From the Low Museum to the High Museum and our acclaimed division partners at the Woodruff Arts Center — the Alliance Theatre and the Atlanta Symphony Orchestra — we represent one vast, ecumenical, diverse and determined cooperative made up of hundreds of like-minded communities.

We are all in it together, and it’s important to use this occasion to take stock of how far we have come and the distance we have yet to travel. We are reaching a critical mass in our city when the collaborative style of leadership that our past honorees have demonstrated so brilliantly has become essential to the success of our individual futures and our shared good fortune.

For example, together we provide tens, perhaps hundreds of thousands of dollars in direct support to artists in Atlanta every year through an array of programs initiated by Artadia, Flux, The Forward Arts Foundation, the Hudgens Center, the Mayor’s Office of Cultural Affairs, MOCA GA and others, including the Antinori Fund at the High Museum used for acquisitions of drawings by artists based in the Atlanta-metro area.


How do we leverage that to continue raising the bar? How can we, as an interconnected network of arts professionals, use our collective powers to help elevate and promote artists in Atlanta? Atlanta has famous actors, famous athletes, famous recording artists and famous television personalities. Atlanta has famous chefs and famous politicians. Atlanta needs famous artists! And it is through this nexus of talent and know-how that we will find the esprit de corps to do it together.

Can we harness the power of collectivity, through a new era of collaboration, to provide opportunity and to promote excellence? Together, can we provide continued professional development to artists and the kind of interconnectivity they need to prosper like their counterparts in the commercial sectors of television, film and the recording arts?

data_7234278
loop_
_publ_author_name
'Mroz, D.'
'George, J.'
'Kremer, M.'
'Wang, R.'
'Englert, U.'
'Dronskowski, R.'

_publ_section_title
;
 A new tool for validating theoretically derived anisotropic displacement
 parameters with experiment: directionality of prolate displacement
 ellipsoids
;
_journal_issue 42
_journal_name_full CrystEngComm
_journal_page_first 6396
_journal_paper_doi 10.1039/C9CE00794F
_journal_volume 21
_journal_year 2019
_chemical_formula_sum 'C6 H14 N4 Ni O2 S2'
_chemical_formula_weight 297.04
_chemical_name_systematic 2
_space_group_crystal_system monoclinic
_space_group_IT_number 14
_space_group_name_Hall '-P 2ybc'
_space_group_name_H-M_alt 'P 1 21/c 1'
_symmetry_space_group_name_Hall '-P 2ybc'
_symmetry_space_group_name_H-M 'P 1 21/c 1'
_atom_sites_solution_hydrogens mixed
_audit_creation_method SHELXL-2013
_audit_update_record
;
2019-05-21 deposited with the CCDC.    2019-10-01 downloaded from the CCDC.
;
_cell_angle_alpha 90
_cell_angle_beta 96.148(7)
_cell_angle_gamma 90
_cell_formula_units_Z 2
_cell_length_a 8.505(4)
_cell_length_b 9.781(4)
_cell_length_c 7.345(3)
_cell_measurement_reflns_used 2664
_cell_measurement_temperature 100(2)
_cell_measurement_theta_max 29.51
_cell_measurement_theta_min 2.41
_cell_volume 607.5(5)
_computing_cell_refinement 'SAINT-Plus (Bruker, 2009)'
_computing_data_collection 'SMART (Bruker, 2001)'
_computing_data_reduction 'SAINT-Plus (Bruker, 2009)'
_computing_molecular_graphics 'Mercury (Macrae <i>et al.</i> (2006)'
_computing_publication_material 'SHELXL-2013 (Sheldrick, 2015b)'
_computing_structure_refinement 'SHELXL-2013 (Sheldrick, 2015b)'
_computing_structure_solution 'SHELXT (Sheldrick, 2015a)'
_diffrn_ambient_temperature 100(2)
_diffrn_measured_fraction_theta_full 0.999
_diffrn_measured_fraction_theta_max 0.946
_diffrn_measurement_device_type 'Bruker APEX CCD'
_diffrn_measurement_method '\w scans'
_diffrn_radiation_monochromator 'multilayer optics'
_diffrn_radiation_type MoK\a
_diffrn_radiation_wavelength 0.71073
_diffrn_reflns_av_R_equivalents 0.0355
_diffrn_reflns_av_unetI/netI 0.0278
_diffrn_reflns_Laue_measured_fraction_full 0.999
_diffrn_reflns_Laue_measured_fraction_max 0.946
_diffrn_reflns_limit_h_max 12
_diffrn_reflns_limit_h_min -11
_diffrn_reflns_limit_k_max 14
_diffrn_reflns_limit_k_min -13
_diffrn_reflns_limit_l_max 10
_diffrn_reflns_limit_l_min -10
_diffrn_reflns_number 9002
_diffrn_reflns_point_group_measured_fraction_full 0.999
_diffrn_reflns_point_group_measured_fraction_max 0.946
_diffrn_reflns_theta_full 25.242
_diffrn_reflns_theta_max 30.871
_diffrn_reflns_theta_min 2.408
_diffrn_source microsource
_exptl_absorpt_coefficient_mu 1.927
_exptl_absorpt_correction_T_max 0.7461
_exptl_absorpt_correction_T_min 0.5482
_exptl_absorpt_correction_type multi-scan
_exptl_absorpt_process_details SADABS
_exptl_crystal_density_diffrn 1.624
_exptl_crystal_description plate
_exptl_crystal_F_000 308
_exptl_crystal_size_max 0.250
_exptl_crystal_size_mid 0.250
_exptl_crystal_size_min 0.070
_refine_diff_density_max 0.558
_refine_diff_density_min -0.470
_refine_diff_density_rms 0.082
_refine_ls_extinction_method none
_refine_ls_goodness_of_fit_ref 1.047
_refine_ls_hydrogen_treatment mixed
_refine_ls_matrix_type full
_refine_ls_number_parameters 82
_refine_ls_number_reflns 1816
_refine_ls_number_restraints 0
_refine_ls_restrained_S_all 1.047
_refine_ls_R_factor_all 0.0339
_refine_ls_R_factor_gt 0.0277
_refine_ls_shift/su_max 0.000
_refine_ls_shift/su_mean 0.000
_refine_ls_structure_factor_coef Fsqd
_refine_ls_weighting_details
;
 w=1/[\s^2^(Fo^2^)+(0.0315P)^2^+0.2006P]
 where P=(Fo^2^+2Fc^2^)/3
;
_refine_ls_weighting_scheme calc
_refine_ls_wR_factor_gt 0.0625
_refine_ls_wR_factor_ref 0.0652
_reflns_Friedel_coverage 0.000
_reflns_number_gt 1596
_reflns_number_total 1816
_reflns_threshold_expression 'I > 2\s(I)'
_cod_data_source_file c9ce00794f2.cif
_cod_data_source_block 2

Yes, we can, because we know that access to the arts strengthens shared values, enhances quality of life, diversifies the economy, educates and creates a more competent workforce. We know that access to the arts improves life outcomes for people in traditionally underserved communities and the economically disadvantaged.  And, united, we can school our elected officials so that they understand that access to the arts equals better test scores, for real.

So that is what I think the Nexus Award means to us. Through its recognition of individuals who have had the opportunity to act as catalysts with and on the behalf of others to affect positive change in the quality and diversity of arts presentation and access to it in Atlanta, it is an encouragement to us all to become advocates for the arts.Michael-Rooks-026-High-Res

It’s an encouragement to institutions to value participation over the single-minded pursuit of revenue and to foster the influence of inspired ideas instead of rewarding influence. The city of Atlanta should be a nexus for contemporary art in the Southeast, and together we’ll do it.

I have visited more than 125 artist studios in the last 18 months, often with a posse consisting of Marianne Lambert and Susan Antinori to whom I am grateful for their friendship and their valuable contributions as co-conspirators.

Meeting artists where they live and work — getting to know what makes them tick — is what gives me great joy and keeps me going. I am grateful to the High Museum for giving me the space and encouragement to make that an essential part of my job as the Wieland Family Curator of Modern and Contemporary Art. Thank you for your encouragement and for this award.